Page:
As a result of urbanisation, cities are confronted with numerous economic, environmental and social challenges, including overpopulation, resource scarcity, pollution and security issues. In order to solve these problems, new forms of flexible governance are needed. Digitization is offering a lot of potential for recreation realities, reallocation resources and creating new opportunities, whereas a lot of this potential is still unused. In order to cope with urban challenges and to benefit from digital technologies, the concept of smart cities has emerged. The growing number of published articles on smart cities denotes the potential of the concept, whereas many of its aspects are still largely uncovered. The aim of this paper is to uncover gaps in the smart city literature and to propose a strategic framework that would demonstrate the transformation of cities to cohesive smart cities. For that purpose, a thorough conceptual framework is provided to identify the phenomena that have enabled the emergence of smart cities, to cover the concept of smart cities in detail, and to determine when a city can be considered smart. Finally, these theoretical findings provide the basis for the strategic framework. Based on the thorough conceptual framework, a number of most important strategic problems that impede the transformation of cities to smart cities were identified. These included the lack of a clear plan, the focus on technology instead of service provision, the problem of siloed cities, the lack of coordination and political leadership and the tendency to not involve all stakeholders in the smart city development process. Furthermore, based on an exhaustive analysis of existing smart city analysis tools, a comprehensive strategic framework was created in order to analyse how a strategic perspective can help to transform cities to smart cities.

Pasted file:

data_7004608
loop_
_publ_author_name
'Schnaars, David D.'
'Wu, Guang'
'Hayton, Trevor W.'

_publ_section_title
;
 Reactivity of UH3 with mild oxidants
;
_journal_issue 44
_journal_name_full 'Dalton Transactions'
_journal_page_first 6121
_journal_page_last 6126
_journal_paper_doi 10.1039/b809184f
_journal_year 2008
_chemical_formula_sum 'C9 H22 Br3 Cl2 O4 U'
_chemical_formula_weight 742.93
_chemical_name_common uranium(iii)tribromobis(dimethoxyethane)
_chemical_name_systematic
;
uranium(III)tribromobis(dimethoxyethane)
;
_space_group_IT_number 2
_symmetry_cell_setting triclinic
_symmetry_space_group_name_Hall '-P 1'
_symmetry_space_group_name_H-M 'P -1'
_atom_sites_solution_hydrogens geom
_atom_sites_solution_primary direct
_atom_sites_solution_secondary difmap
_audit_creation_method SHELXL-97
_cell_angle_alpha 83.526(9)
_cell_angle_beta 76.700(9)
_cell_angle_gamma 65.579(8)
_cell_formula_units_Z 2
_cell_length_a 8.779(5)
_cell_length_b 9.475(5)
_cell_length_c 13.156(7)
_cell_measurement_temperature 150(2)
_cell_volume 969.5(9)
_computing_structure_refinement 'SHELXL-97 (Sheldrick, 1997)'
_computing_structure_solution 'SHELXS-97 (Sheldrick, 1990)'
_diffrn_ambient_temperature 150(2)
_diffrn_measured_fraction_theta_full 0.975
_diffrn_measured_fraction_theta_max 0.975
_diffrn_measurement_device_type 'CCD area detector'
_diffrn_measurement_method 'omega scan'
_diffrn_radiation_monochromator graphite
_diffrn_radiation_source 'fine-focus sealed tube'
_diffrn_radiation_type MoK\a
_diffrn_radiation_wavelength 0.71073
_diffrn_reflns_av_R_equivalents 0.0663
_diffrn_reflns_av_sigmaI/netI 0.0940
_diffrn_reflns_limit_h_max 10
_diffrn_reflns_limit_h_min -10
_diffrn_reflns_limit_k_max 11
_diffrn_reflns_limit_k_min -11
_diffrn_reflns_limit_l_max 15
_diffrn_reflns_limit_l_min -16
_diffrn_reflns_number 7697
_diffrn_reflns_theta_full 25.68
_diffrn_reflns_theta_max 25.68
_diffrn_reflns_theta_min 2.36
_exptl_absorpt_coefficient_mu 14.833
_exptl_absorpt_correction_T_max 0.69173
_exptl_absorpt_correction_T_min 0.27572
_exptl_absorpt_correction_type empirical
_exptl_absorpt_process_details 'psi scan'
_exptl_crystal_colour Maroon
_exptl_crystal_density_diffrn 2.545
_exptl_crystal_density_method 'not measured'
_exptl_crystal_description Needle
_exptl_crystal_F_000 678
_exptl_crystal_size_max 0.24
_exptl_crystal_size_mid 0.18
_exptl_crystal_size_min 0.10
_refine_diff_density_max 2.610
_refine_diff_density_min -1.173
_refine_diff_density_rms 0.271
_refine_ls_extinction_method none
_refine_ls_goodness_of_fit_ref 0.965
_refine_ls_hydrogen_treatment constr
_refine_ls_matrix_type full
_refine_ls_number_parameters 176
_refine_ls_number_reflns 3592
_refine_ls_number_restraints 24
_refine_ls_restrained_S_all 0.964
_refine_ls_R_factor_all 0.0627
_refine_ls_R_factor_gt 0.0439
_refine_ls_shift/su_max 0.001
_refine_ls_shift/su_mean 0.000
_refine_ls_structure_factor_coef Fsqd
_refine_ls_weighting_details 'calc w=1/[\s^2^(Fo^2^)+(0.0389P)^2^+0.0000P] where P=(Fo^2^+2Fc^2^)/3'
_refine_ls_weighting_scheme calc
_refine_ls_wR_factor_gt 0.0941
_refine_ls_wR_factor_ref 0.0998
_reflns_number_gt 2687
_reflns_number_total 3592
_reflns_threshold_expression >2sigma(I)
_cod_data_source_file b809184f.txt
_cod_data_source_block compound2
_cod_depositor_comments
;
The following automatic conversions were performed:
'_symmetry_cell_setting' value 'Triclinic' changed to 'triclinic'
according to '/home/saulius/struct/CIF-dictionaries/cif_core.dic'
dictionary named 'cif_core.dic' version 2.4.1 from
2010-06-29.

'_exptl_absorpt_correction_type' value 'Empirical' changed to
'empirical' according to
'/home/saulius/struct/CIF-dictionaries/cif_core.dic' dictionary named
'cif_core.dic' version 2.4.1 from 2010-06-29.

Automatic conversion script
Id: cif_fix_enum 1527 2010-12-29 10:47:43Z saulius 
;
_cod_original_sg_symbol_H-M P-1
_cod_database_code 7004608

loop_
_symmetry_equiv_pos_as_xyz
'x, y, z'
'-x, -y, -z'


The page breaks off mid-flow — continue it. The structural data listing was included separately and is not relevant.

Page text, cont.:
|Educations||MSc in Management of Innovation and Business Development, (Graduate Programme) Final Thesis|
|Number of pages||93|